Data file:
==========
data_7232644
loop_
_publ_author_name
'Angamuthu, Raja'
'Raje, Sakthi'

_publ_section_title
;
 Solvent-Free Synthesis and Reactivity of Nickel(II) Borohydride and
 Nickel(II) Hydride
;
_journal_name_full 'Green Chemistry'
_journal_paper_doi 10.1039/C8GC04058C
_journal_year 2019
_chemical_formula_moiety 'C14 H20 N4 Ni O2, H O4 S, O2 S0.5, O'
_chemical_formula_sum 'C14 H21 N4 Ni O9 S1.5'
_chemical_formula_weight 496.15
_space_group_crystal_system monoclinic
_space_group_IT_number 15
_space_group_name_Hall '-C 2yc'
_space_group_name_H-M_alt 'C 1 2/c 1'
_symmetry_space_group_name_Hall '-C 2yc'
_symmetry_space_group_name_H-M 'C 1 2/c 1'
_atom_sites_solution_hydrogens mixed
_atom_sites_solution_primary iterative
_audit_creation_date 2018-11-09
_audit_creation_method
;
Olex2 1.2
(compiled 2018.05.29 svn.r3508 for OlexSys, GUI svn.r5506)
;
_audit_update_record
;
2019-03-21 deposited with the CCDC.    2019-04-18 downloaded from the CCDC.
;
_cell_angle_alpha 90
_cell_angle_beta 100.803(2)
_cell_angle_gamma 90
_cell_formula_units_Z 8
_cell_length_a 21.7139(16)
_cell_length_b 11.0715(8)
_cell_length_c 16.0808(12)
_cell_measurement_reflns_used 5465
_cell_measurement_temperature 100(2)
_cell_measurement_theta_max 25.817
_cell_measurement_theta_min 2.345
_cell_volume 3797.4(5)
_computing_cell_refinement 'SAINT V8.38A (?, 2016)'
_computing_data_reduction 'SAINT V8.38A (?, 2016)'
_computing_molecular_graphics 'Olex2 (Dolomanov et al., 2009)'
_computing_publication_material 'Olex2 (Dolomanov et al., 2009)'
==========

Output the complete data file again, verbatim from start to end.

data_7232644
loop_
_publ_author_name
'Angamuthu, Raja'
'Raje, Sakthi'

_publ_section_title
;
 Solvent-Free Synthesis and Reactivity of Nickel(II) Borohydride and
 Nickel(II) Hydride
;
_journal_name_full 'Green Chemistry'
_journal_paper_doi 10.1039/C8GC04058C
_journal_year 2019
_chemical_formula_moiety 'C14 H20 N4 Ni O2, H O4 S, O2 S0.5, O'
_chemical_formula_sum 'C14 H21 N4 Ni O9 S1.5'
_chemical_formula_weight 496.15
_space_group_crystal_system monoclinic
_space_group_IT_number 15
_space_group_name_Hall '-C 2yc'
_space_group_name_H-M_alt 'C 1 2/c 1'
_symmetry_space_group_name_Hall '-C 2yc'
_symmetry_space_group_name_H-M 'C 1 2/c 1'
_atom_sites_solution_hydrogens mixed
_atom_sites_solution_primary iterative
_audit_creation_date 2018-11-09
_audit_creation_method
;
Olex2 1.2
(compiled 2018.05.29 svn.r3508 for OlexSys, GUI svn.r5506)
;
_audit_update_record
;
2019-03-21 deposited with the CCDC.    2019-04-18 downloaded from the CCDC.
;
_cell_angle_alpha 90
_cell_angle_beta 100.803(2)
_cell_angle_gamma 90
_cell_formula_units_Z 8
_cell_length_a 21.7139(16)
_cell_length_b 11.0715(8)
_cell_length_c 16.0808(12)
_cell_measurement_reflns_used 5465
_cell_measurement_temperature 100(2)
_cell_measurement_theta_max 25.817
_cell_measurement_theta_min 2.345
_cell_volume 3797.4(5)
_computing_cell_refinement 'SAINT V8.38A (?, 2016)'
_computing_data_reduction 'SAINT V8.38A (?, 2016)'
_computing_molecular_graphics 'Olex2 (Dolomanov et al., 2009)'
_computing_publication_material 'Olex2 (Dolomanov et al., 2009)'